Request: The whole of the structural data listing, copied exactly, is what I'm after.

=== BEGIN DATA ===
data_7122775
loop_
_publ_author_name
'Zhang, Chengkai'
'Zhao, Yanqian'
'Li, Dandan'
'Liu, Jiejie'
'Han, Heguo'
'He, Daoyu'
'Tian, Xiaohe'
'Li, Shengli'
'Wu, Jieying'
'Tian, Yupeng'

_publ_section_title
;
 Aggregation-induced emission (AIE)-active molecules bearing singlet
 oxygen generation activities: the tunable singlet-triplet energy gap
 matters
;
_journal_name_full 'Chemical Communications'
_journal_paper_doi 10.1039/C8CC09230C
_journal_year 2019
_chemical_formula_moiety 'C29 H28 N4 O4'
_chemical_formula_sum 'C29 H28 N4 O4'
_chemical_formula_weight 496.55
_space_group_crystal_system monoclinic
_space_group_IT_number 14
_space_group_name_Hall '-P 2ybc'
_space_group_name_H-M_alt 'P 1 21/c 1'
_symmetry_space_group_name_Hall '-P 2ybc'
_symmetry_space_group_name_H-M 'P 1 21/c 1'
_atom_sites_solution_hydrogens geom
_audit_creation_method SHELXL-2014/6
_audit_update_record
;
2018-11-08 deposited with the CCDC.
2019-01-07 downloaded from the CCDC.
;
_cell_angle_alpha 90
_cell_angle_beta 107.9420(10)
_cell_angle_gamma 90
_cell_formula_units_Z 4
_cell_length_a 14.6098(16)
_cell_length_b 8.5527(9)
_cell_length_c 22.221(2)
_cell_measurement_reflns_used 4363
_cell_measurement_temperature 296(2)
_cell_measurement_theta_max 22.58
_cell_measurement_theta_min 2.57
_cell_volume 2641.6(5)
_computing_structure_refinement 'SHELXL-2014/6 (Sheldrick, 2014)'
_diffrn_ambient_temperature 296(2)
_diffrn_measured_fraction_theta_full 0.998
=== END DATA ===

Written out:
data_7122775
loop_
_publ_author_name
'Zhang, Chengkai'
'Zhao, Yanqian'
'Li, Dandan'
'Liu, Jiejie'
'Han, Heguo'
'He, Daoyu'
'Tian, Xiaohe'
'Li, Shengli'
'Wu, Jieying'
'Tian, Yupeng'

_publ_section_title
;
 Aggregation-induced emission (AIE)-active molecules bearing singlet
 oxygen generation activities: the tunable singlet-triplet energy gap
 matters
;
_journal_name_full 'Chemical Communications'
_journal_paper_doi 10.1039/C8CC09230C
_journal_year 2019
_chemical_formula_moiety 'C29 H28 N4 O4'
_chemical_formula_sum 'C29 H28 N4 O4'
_chemical_formula_weight 496.55
_space_group_crystal_system monoclinic
_space_group_IT_number 14
_space_group_name_Hall '-P 2ybc'
_space_group_name_H-M_alt 'P 1 21/c 1'
_symmetry_space_group_name_Hall '-P 2ybc'
_symmetry_space_group_name_H-M 'P 1 21/c 1'
_atom_sites_solution_hydrogens geom
_audit_creation_method SHELXL-2014/6
_audit_update_record
;
2018-11-08 deposited with the CCDC.
2019-01-07 downloaded from the CCDC.
;
_cell_angle_alpha 90
_cell_angle_beta 107.9420(10)
_cell_angle_gamma 90
_cell_formula_units_Z 4
_cell_length_a 14.6098(16)
_cell_length_b 8.5527(9)
_cell_length_c 22.221(2)
_cell_measurement_reflns_used 4363
_cell_measurement_temperature 296(2)
_cell_measurement_theta_max 22.58
_cell_measurement_theta_min 2.57
_cell_volume 2641.6(5)
_computing_structure_refinement 'SHELXL-2014/6 (Sheldrick, 2014)'
_diffrn_ambient_temperature 296(2)
_diffrn_measured_fraction_theta_full 0.998